WHO’S NEW: Jarrod Uthoff, 6-8 sophomore forward, Cedar Rapids (transfer from Wisconsin); Kyle Meyer, 6-10 forward, Alpharetta, Ga. (redshirted in 2012-13); Peter Jok, 6-6 guard, W.D.M. Valley.

HIGH POINT: A strong finish, with wins in 11 of their last 15 games including a run to the NIT title game.

LOW POINT: Seven Big Ten losses by four points or less, including back-to-back road defeats at Minnesota, 62-59, and in double overtime at Wisconsin, 74-70.

COULD HAVE USED: Better perimeter shooting. Iowa was last in the Big Ten in 3-point shooting at 28.4 percent in league games. Designated shooter Josh Oglesby made just 26.9 percent of his 3-point attempts for the season.

MVP: Eric May was the glue guy, but it was Devyn Marble who carried this team to 25 wins, which tied for the second-most in school history. He scored 18 points or more in 11 of the final 15 games. His versatility — he started at three different positions — increased his value.

OPTIMISM FOR 2013-14: Everyone but May returns, and Uthoff and Jok are expected to get significant minutes to fill his void. If the perimeter shooting improves and defense continues to improve, this could be a Top 25 team that ends the year in the NCAA Tournament.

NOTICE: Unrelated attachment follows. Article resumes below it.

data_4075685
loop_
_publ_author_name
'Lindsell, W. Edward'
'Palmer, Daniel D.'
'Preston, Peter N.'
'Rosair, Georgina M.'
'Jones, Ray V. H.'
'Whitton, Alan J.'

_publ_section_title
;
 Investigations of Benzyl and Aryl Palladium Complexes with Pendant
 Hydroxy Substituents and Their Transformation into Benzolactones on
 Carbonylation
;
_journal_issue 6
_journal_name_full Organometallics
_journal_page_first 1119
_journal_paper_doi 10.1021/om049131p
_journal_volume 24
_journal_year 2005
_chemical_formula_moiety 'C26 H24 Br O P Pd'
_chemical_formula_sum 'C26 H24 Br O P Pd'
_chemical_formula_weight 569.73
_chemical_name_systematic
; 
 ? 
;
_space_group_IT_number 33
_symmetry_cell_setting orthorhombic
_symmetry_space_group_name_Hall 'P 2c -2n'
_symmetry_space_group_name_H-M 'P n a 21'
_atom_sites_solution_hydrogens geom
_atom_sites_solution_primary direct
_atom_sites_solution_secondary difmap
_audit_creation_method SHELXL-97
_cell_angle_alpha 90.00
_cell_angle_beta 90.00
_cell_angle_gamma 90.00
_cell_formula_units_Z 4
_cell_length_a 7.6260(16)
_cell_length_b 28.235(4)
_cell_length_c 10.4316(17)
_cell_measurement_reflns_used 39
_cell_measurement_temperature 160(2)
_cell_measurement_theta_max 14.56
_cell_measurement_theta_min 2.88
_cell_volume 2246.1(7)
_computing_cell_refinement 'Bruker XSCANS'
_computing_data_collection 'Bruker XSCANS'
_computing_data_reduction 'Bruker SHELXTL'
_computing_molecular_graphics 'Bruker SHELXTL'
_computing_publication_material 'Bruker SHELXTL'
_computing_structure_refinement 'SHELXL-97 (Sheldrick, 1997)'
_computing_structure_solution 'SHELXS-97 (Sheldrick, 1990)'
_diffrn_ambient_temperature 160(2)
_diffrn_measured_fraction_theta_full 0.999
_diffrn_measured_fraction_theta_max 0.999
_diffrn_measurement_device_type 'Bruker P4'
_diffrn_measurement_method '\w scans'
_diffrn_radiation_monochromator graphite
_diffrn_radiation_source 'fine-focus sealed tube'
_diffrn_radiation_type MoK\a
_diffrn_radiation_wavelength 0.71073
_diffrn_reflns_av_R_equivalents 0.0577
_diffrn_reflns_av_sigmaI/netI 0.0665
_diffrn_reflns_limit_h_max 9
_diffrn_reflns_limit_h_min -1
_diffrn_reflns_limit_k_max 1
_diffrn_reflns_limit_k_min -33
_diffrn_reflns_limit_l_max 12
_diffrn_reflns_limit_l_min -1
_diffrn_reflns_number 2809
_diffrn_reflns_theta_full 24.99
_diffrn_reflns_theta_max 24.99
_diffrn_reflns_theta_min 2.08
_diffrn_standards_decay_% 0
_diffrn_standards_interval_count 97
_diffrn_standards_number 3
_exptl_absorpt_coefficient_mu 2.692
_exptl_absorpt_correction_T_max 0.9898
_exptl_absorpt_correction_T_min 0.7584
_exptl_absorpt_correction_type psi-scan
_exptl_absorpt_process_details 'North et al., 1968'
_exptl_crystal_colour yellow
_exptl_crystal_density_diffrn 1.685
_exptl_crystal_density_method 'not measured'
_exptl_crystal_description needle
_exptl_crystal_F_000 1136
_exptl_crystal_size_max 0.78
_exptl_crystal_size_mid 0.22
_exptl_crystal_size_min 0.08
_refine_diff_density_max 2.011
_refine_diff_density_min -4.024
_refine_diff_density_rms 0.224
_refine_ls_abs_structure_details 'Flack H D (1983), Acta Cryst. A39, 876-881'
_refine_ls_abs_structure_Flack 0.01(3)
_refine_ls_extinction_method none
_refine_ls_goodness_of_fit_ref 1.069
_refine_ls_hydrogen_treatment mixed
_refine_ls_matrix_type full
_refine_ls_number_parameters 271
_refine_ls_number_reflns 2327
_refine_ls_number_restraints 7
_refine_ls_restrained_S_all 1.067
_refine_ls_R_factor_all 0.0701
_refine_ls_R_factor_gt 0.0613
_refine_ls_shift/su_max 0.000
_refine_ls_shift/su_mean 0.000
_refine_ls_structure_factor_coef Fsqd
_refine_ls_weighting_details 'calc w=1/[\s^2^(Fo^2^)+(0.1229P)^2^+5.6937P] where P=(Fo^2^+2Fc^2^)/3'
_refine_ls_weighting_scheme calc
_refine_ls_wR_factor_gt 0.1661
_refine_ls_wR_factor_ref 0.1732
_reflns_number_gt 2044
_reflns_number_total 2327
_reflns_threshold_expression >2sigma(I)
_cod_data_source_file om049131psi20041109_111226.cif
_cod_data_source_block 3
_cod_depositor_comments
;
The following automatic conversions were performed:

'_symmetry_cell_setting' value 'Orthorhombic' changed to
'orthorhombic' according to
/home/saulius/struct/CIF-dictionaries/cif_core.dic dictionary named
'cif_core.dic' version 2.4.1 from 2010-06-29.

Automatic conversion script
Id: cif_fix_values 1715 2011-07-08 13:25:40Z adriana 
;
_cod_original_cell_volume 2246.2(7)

Guard: Devyn Marble, 6-6 senior — Has 70 career starts and 1,134 career points. Emerged as Iowa’s go-to guy as a junior.

Guard: Mike Gesell, 6-1 sophomore — Never backs down from a challenge. Relentless worker. Solid in all aspects of the game.

Forward: Aaron White, 6-8 junior — Runs the floor well, and gets to the line as often as anyone. Needs to refine game outside the lane.

Forward: Melsahn Basabe, 6-7 senior — Has 70 career starts. Has been inconsistent the past two seasons, but showed improved jumper and led the team in blocked shots as a junior.

Center: Adam Woodbury, 7-1 sophomore — Added strength will help him finish better around rim. Can score with both hands, and is a tremendous passer.



Seniors 5.7 ppg

Returning 64.4 ppg


Seniors 4.3 rpg

Returning 34.8 rpg


Seniors 1.8 apg

Returning 13.3 apg


Seniors 0.9 spg

Returning 6.9 spg


Category: Iowa Hawkeyes men's basketball

About Rick Brown: Rick Brown covers men's basketball for The Des Moines Register and Hawk Central. He's married and the father of two. He also covers golf for the Register. View author profile.